July 25, 2013 Even as Detroit files for bankruptcy protection, Bruce Katz says many American cities are showing promising signs of renewal. In The Metropolitan Revolution, he writes that, together, cities and suburbs have the power to take on the challenges Washington won't.
July 25, 2013 In 2008, a cycling accident left bioethicist Margaret Battin's husband quadriplegic and dependent on life support technology. The accident forced Battin, a right-to-die advocate, to reflect on the positions she's taken in the past and decide whether she still believes in them.
July 24, 2013 In his book, which has just won the Hessell-Tiltman Prize for History, Keith Lowe describes a land with no governments, schools, banks or shops, where rape was rampant and women prostituted themselves for food. Flying in the face of usual post-WWII narratives, Lowe sheds light on a complex history.
July 23, 2013 A pioneering musician, and the mother of jazz singer Catherine Russell, Carline Ray died July 18. In the 1940s, Ray found a home in the all-female band The International Sweethearts of Rhythm as a guitarist and vocalist. In 2012, Fresh Air spoke with Russell about her mother.
July 22, 2013 As the Cairo bureau chief for The New York Times, David Kirkpatrick has covered events in the region since January 2011. He says that the toppling of the democratically elected Egyptian President Mohammed Morsi throws the changes of the Arab Spring into question.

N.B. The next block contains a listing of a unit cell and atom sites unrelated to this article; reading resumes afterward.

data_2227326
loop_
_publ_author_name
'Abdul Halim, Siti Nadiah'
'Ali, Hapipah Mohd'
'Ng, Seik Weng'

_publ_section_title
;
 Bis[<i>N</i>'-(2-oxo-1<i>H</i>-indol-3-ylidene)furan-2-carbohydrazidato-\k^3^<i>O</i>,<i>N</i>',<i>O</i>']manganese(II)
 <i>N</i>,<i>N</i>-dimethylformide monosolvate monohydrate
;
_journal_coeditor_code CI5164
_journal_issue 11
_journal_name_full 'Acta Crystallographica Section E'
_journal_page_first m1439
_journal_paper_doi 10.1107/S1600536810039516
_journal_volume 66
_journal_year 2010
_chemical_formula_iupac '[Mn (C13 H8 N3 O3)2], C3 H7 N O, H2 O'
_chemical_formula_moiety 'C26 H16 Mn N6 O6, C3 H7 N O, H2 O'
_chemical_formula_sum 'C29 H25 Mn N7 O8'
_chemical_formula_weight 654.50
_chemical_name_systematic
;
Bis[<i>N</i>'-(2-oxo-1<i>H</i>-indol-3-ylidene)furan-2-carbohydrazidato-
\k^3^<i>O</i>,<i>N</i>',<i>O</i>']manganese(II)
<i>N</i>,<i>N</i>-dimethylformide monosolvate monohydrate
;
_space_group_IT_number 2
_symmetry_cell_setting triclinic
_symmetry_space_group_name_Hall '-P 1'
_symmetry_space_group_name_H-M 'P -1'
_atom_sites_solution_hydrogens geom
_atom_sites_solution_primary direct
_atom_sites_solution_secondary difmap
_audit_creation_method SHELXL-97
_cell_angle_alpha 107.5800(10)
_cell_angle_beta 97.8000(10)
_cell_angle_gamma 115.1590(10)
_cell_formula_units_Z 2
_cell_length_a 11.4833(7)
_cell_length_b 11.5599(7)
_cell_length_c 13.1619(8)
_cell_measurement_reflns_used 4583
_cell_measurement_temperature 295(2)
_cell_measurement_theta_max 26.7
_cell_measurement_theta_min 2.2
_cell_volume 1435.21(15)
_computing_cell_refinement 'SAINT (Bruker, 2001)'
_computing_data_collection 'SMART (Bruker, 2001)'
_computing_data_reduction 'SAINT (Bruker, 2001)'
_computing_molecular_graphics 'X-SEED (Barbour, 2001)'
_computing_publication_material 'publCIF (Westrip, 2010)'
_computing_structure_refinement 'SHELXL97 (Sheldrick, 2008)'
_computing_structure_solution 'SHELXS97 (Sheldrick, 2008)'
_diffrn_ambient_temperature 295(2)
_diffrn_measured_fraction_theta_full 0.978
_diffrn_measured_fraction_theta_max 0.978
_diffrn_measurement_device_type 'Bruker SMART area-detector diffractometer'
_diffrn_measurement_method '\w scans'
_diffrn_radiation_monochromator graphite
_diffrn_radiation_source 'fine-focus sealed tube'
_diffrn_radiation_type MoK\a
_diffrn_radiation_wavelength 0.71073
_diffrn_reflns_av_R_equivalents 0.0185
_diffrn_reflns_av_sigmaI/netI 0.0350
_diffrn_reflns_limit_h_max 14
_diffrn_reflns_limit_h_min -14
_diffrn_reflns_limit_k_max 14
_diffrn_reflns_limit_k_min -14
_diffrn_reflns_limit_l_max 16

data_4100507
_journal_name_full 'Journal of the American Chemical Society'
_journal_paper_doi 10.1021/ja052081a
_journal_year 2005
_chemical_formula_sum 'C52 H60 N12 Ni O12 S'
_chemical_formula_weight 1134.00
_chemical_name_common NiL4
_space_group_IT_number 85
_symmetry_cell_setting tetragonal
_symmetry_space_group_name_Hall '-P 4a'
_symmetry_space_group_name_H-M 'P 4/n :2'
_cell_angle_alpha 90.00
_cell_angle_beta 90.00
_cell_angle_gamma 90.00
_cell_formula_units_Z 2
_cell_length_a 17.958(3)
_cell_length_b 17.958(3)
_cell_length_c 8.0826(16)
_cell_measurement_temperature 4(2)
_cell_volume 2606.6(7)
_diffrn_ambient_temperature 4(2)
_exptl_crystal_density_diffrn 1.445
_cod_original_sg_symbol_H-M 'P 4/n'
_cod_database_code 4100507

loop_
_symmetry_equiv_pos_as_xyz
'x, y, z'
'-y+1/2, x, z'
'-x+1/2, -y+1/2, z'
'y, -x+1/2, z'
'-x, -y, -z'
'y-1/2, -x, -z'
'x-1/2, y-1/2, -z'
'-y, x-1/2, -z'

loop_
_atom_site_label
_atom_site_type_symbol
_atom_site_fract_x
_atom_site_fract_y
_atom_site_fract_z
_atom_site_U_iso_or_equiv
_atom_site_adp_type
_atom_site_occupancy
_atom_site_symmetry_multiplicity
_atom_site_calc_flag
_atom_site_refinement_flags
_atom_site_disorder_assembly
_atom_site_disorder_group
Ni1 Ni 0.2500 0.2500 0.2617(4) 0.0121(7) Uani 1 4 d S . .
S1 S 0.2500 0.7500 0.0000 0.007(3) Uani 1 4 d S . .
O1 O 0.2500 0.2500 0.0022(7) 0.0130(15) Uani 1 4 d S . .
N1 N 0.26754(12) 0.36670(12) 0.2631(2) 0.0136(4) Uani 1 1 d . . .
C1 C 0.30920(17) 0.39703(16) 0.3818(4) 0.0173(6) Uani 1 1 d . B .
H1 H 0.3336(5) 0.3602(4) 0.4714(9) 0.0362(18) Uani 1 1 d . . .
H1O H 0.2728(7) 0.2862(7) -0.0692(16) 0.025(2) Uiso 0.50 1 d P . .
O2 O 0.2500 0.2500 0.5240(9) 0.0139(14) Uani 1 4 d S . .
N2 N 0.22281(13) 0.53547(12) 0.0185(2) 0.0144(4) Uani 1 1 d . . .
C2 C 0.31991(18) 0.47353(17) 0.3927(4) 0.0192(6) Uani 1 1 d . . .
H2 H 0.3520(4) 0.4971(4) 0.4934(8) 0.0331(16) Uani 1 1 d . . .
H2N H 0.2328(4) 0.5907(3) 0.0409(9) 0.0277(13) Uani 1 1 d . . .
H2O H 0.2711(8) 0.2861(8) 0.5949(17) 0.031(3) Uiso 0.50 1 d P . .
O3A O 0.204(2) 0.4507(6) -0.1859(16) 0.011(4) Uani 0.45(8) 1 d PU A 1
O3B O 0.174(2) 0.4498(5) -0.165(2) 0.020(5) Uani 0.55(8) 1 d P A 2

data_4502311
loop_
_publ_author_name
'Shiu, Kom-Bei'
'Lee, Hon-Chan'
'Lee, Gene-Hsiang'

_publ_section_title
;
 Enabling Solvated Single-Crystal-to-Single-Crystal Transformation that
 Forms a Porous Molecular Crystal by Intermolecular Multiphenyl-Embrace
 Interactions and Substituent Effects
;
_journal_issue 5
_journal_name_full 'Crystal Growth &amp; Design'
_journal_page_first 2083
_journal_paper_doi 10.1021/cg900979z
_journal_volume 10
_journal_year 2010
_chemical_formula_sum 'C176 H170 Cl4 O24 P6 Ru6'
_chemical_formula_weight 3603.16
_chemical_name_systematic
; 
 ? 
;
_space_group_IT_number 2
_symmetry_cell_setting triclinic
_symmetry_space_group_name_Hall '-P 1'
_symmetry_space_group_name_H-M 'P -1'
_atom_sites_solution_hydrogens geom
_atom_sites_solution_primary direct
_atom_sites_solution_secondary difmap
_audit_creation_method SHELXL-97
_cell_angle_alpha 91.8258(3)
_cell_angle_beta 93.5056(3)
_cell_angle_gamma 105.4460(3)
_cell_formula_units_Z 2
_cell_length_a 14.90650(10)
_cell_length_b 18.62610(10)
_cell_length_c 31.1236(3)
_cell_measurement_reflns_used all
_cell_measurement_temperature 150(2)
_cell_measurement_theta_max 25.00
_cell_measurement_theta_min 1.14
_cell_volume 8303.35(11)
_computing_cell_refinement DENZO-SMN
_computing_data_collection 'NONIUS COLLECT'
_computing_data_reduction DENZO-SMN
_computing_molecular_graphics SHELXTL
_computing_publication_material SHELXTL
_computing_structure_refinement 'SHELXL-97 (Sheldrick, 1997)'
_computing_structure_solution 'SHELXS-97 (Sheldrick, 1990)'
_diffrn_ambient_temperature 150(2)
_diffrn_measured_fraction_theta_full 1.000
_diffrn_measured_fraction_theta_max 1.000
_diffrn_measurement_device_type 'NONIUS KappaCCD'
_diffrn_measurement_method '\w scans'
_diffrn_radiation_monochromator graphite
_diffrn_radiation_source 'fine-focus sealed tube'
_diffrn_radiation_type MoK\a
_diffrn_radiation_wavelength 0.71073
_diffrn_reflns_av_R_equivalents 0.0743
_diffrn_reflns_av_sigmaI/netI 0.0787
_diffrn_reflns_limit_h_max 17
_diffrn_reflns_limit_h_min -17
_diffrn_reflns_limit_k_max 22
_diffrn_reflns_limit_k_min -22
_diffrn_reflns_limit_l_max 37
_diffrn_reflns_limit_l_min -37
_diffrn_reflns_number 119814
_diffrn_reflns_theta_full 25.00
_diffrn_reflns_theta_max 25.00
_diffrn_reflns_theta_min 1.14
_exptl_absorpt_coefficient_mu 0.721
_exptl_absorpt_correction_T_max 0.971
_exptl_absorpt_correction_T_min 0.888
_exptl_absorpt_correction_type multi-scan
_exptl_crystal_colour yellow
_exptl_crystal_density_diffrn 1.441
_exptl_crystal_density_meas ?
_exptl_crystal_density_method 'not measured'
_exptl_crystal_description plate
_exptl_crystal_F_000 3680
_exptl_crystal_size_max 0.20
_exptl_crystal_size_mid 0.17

July 20, 2013 Isbell earned a name for himself while playing with Drive-By Truckers, but on Southeastern, he finds a new level of emotional honesty. Readers have been circling back to a "debut" novel they'd initially overlooked. Netflix recently unveiled its exclusive series: Orange Is the New Black.
July 19, 2013 Two new documentaries are making headlines. Gabriela Cowperthwaite's Blackfish centers on the whale that killed a trainer before an Orlando SeaWorld audience in 2010. The Act of Killing by human rights researcher Josh Oppenheimer, looks at the mass executions of communists in Indonesia in the 1960s.
July 18, 2013 After "Robert Galbraith" was revealed to be the pen name for J.K. Rowling, many readers have been circling back to a "debut" novel they'd initially overlooked. Critic Maureen Corrigan says the mystery is respectable, but she will shelve it in the "I've read worse, but I've read better" category.